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May Was Better Hearing Month: Time to Look at Your Ears

It only rolls around once a year but May was Better Hearing Month - a time for you to stop for a moment to consider the wonders of hearing and what life would be like if you experienced hearing loss. It wouldn't be anywhere near as much fun.

When you hear a sound, it travels through the air, is captured by the outer ear, and channeled down the ear canal where it vibrates your ear drum, which in turn vibrates three small bones which vibrate a snail-shaped organ called the cochlea.

Inside the cochlea, millions of hair-like projections float in a sea of cochlear fluid and convert those sound vibrations into electrical signals that are next sent on to the hearing centers of the brain.

Here, those electrical signals are interpreted. The sound you hear is localized (you can tell from which direction it came) and, using the memories stored in your brain's memory banks, you can identify the sound as a dog bark or a Harley taking off.

Now, when all of those little ear bits are working properly and the brain's hearing centers are firing on all cylinders, you can hear. But if anywhere along that route, sound waves encounter a problem, you don't hear or you don't hear as well.

So, when working properly, hearing is a blessing that we often take for granted. However, when the ears start to go, or if an individual experiences sudden hearing loss, we're looking at a life changing event.

Causes of Hearing Loss

Age is a factor in some cases but not all. The hearing mechanism - the parts you don't see - are delicate and as time goes by, some of those parts just don't work as well as they once did. This is called presbycusis - hearing loss due to the natural aging process.

Traumatic head injury is another cause of hearing loss. An auto accident or a hard blow to your head can cause hearing loss for life. In fact, any kind of head wound can lead to hearing loss.

Sudden loud noise can cause hearing loss. Many troops returning from Iraq experience hearing loss caused by nearby explosions, IEDs, machine guns and other loud, concussive noises. It can happen in a war zone, it can happen in the back yard.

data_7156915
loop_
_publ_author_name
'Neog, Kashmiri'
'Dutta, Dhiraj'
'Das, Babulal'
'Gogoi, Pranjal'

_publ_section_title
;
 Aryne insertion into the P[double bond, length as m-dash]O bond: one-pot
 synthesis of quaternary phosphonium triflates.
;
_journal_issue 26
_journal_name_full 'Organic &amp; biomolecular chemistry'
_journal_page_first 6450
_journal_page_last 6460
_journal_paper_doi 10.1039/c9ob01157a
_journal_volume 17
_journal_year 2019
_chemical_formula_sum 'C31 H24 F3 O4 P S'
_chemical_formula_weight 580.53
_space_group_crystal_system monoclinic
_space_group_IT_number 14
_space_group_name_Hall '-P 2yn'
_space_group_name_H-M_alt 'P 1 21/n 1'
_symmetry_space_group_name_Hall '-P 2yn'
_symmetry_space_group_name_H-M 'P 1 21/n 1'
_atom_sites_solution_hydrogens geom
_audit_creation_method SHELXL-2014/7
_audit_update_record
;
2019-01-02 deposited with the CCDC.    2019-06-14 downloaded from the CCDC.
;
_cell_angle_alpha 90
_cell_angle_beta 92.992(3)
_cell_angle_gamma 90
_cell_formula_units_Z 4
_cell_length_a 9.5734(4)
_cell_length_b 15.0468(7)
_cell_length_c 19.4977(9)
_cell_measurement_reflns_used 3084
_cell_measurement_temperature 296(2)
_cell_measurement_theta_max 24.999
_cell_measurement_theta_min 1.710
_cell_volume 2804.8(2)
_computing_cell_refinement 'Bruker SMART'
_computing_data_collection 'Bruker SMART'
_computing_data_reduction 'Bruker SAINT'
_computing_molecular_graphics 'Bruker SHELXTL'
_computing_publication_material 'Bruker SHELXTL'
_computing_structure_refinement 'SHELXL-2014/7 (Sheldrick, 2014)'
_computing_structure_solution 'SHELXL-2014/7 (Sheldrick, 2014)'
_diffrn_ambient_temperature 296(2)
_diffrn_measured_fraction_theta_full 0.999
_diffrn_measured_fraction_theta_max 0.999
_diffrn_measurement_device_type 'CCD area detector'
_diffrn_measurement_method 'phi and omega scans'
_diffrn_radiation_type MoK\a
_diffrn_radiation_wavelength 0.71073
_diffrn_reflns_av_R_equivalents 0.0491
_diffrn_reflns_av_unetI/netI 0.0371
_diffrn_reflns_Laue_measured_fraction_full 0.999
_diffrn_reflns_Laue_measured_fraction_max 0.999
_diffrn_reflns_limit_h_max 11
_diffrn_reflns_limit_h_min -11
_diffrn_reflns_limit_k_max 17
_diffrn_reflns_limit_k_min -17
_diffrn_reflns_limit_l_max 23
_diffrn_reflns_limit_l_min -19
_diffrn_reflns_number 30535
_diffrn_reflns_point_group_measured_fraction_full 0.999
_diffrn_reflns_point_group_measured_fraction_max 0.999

Certain diseases, like mumps, are associated with hearing loss and deafness. And even common household medicines, like aspirin, may damage hearing and should be taken in low dosages and only as needed.

Finally, long-time exposure to loud noise is a major cause of hearing loss - even among people in their 20s and 30s.

Protecting the hearing you have

The best solution to solving a hearing problem is to take care of what you've got. And to help you in that endeavor, here are some tips that'll keep your hearing healthy for years to come.

  • Go Unplugged. The hearing mechanism can actually heal itself when slightly damaged if given time. Give your ears a break from noise exposure. Give your ears a chance to heal themselves.
  • Don't use cotton swabs to clean the ears. It's dangerous and actually does more harm than good. If you have ear wax problems, use a wax softener or consult with an audiologist of physician for safe ear wax removal.
  • Wear ear protection. Even if you're a weekend warrior out mowing the lawn, invest in some quality ear cups to protect your hearing.
  • See a hearing professional. Obtain a baseline hearing evaluation to determine where your hearing is at. Hearing loss can occur gradually and one may not be fully aware of the amount of hearing loss they have.

To learn more about hearing loss, causes of hearing loss and treatment options, visit: May is Better Hearing Month: Time to Look at Your Ears.

May your hearing remain healthy for years to come.

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